The Murder of Laci Peterson
An Investigation Begins
Scott Peterson told them he'd been out all day: He went to his office that morning, went fishing, then returned to his office for a few hours before coming home. Unasked, he insisted on showing police his parking receipt from the lot at the Berkeley Marina.
Harvey Kemple, on Laci's side of the family, later said that Peterson had told him that night that he'd been playing golf that day, presumably at the Del Rio, a country club where Peterson's parents had paid his hefty initiation fee. A neighbor whom Peterson asked about Laci also recalled that he said he'd been golfing.
Questioned about that discrepancy, Peterson explained that it was too cold to golf that day. But evidently he had thought it balmy enough to sit in a boat, splashed by the waves of the December Pacific. After dodging the question of what he'd been fishing for, he finally told police he'd been trolling for sturgeon; experts would note that his fishing tackle had the wrong lures and it was the wrong season.
Ron Grantski, Laci's stepfather, asserted during his testimony at trial that right away he knew the fishing story was fishy. He said he'd asked Peterson if he was trying to cover up a meeting with a girlfriend. Grantski testifiefd that Peterson had never before seemed interested in fishing and he noted that, with one exception, Peterson had never taken him up on his offer to fish together. That one time Peterson did accompany him, Peterson left his rod at Grantski's house and never picked it up. Grantski also noted that, while Peterson had bought the 14-foot aluminum boat police connected to Laci's disappearance that fall, he'd never mentioned it the many times Grantski brought up boating and fishing. Furthermore, Grantski scoffed at Peterson's fishing schedule: 9:30 a.m. would be the time a good fisherman might be returning, not when he would set out.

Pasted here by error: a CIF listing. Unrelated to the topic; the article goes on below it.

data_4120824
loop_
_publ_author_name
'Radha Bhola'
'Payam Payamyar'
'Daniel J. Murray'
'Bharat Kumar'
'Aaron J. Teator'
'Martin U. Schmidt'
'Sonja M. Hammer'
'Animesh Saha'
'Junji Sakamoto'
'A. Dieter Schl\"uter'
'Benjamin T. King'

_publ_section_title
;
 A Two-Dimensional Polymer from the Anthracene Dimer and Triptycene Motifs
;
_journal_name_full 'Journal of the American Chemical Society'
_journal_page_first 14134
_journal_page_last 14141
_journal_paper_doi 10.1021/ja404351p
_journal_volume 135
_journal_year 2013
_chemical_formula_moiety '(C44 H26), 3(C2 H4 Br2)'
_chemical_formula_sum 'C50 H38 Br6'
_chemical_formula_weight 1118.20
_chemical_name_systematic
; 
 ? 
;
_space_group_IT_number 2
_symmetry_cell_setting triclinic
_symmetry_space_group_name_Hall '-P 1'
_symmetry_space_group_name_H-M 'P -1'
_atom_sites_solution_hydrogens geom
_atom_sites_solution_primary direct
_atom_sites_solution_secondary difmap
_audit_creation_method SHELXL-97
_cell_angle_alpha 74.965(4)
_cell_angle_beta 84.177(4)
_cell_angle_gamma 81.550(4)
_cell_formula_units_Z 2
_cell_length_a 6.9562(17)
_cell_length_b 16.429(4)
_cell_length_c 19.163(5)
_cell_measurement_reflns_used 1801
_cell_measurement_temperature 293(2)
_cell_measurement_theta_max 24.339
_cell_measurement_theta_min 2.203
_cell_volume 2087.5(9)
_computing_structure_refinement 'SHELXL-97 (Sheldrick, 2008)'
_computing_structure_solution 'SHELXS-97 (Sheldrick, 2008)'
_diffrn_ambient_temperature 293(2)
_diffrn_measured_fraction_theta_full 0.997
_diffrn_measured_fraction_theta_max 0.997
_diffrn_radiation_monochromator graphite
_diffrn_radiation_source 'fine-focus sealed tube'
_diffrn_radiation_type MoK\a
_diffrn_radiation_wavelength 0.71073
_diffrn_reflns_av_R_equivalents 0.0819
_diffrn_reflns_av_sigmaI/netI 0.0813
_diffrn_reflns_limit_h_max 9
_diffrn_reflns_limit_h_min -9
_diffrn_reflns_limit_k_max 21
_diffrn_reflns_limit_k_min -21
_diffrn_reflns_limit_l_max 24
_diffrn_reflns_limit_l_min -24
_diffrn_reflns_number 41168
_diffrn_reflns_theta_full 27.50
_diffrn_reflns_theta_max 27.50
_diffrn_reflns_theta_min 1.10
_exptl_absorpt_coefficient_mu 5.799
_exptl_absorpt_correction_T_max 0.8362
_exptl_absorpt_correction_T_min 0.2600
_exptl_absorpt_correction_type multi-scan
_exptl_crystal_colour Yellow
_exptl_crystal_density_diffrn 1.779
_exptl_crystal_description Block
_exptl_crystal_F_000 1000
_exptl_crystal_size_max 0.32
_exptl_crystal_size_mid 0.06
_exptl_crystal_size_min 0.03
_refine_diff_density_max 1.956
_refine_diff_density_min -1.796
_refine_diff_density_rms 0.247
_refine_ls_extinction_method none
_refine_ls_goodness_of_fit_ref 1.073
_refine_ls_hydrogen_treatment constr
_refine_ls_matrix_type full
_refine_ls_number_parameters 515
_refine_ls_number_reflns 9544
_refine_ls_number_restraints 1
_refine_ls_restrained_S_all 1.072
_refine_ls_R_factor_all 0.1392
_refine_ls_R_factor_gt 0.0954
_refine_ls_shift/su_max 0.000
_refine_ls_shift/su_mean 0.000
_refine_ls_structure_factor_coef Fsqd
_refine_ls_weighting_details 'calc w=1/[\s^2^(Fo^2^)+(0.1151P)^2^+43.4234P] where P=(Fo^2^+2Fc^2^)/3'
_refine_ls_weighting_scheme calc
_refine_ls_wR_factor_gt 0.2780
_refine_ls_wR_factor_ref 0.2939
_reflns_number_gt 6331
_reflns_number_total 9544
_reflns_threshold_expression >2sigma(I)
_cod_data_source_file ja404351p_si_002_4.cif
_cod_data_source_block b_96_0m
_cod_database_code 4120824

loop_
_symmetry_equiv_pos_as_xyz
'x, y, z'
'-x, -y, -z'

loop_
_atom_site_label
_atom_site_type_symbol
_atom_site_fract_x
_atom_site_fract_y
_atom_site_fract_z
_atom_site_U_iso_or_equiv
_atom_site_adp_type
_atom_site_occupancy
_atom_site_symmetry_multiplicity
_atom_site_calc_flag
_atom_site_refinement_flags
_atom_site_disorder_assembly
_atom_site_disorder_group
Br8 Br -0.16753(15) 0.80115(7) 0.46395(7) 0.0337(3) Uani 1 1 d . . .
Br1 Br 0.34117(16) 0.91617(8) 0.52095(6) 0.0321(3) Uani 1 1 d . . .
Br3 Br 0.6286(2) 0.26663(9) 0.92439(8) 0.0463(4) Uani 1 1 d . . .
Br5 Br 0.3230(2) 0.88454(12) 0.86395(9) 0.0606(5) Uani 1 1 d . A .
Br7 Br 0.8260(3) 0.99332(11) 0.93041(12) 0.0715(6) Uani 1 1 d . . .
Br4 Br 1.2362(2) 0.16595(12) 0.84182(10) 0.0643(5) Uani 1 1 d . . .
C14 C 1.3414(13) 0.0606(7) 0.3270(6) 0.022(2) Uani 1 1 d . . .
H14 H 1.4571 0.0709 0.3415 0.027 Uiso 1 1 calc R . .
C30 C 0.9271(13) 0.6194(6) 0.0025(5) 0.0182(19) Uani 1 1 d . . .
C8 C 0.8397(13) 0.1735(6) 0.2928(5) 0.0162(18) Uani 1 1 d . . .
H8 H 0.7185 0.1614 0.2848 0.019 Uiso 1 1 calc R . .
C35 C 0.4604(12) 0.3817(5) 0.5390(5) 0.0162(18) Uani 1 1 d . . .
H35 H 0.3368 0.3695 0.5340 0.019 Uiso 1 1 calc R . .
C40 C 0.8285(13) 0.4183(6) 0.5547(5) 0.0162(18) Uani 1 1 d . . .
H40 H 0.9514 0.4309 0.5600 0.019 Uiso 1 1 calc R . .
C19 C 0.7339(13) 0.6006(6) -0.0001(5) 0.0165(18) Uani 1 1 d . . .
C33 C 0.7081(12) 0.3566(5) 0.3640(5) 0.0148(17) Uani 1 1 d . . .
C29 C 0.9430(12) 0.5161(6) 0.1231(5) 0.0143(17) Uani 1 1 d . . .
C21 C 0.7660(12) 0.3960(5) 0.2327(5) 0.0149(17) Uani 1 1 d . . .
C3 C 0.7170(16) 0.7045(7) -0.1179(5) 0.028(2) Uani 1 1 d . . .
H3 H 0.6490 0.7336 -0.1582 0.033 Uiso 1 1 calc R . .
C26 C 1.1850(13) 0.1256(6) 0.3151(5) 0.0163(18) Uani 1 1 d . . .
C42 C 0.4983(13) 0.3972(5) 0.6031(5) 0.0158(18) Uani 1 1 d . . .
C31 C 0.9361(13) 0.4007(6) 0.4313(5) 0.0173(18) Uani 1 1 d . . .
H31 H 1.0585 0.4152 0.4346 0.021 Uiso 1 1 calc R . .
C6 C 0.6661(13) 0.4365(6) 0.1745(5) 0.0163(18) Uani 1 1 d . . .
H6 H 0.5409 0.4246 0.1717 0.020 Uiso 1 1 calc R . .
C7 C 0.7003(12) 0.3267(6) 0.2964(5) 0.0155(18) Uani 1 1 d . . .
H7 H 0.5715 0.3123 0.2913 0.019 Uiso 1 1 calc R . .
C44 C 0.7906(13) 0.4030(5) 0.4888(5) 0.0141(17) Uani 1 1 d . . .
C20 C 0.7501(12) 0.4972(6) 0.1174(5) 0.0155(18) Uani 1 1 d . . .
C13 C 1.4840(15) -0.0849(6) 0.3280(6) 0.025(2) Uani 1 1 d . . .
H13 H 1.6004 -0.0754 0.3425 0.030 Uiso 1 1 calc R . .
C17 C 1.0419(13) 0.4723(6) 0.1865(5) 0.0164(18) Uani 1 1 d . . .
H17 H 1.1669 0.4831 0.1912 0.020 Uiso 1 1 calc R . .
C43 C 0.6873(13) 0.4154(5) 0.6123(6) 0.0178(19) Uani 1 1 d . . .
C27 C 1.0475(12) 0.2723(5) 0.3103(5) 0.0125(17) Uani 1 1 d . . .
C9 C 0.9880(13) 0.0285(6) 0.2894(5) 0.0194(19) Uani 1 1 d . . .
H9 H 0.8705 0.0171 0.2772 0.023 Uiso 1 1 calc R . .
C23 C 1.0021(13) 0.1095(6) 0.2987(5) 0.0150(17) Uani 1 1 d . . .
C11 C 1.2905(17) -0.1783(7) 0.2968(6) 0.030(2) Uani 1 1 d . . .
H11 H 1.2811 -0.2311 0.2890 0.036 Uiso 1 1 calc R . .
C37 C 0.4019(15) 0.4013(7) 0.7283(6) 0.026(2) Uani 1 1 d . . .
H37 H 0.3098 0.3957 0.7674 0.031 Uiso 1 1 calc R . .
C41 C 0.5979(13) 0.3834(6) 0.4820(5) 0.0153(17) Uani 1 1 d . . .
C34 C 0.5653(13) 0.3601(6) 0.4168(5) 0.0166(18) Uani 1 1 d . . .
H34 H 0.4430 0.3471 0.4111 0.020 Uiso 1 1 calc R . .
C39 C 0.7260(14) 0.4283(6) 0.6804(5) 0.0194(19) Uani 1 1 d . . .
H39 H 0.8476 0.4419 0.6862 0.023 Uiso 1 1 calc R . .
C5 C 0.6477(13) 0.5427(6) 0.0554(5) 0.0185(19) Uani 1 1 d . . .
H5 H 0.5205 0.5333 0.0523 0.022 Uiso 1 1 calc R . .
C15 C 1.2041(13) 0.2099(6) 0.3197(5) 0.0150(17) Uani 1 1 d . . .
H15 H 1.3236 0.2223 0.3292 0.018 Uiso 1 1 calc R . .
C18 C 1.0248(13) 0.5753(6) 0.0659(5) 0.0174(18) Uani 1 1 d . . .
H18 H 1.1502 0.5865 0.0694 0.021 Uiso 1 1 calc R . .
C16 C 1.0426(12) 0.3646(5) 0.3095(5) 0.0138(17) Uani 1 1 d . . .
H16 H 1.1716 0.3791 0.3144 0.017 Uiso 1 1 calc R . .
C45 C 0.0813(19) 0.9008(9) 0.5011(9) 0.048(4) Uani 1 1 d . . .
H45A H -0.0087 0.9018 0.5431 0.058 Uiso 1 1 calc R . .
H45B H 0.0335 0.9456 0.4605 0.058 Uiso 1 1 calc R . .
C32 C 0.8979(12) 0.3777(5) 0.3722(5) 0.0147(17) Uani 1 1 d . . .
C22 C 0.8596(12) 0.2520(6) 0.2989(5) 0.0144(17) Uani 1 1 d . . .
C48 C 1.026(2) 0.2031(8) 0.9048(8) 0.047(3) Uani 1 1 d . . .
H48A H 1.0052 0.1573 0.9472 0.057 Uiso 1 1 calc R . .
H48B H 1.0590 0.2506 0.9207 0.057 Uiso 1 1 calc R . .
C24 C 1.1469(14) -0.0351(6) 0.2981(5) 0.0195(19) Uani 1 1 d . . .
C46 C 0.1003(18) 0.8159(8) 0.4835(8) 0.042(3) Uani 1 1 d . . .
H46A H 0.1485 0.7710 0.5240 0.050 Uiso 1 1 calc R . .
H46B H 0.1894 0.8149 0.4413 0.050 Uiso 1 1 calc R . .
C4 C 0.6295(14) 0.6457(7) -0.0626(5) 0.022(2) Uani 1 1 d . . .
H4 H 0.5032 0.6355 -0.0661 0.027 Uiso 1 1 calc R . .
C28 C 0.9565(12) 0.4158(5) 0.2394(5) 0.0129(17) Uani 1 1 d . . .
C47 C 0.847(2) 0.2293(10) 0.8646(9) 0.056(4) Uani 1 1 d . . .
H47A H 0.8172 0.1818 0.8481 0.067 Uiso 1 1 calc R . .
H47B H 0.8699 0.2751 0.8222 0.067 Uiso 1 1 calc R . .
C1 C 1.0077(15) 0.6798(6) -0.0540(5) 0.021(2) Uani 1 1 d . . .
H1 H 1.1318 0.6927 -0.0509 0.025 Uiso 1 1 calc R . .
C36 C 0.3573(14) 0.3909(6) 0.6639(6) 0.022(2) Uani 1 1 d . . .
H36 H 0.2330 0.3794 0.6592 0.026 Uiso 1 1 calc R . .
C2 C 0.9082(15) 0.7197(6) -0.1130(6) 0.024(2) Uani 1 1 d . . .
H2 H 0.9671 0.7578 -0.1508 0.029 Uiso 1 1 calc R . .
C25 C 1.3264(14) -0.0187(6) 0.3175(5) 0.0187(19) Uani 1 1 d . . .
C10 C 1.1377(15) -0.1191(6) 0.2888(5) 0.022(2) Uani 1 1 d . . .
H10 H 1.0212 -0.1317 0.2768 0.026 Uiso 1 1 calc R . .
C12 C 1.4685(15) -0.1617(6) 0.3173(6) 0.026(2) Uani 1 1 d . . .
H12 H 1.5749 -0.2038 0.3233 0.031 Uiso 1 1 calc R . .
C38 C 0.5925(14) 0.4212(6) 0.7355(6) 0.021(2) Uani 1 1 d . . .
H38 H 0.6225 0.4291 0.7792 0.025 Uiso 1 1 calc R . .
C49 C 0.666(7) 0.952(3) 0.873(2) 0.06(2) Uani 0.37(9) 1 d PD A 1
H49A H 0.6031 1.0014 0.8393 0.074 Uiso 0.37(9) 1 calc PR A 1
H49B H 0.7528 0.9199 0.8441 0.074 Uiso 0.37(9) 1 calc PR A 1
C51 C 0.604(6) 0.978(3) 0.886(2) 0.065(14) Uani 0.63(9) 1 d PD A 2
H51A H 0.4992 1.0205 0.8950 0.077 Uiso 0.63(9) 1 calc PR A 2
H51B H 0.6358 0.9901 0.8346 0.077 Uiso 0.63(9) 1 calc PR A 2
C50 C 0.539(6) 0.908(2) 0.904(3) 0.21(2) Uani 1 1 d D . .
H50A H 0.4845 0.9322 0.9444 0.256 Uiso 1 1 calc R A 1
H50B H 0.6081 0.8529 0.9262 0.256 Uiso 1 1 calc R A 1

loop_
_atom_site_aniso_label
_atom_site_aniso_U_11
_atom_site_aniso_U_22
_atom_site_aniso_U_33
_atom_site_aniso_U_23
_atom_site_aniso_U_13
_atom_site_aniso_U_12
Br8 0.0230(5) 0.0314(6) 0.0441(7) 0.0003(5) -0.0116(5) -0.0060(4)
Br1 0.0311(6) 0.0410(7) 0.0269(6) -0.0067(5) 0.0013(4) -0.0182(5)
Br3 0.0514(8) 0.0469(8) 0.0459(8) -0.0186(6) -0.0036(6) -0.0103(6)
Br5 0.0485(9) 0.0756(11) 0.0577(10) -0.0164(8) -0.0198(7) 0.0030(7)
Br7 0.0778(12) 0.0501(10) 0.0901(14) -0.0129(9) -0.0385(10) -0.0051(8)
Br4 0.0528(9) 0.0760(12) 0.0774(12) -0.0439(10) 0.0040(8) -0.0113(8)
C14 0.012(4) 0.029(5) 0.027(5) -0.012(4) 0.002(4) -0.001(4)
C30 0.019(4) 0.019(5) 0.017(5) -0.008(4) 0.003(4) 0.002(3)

The fishing story wasn't the only thing Peterson said that night that seemed suspicious. He told his mother-in-law that he wouldn't be surprised if they found blood in his truck, since he cut himself all the time. And when officers brought him to the warehouse that served as his office, he told them it didn't have electricityright before they discussed the fax he'd received there that morning on the machine hooked up to the computer right in front of them.
They never did find out what Peterson was trying to conceal with his misstatement in his office, but police expected foul play almost immediately.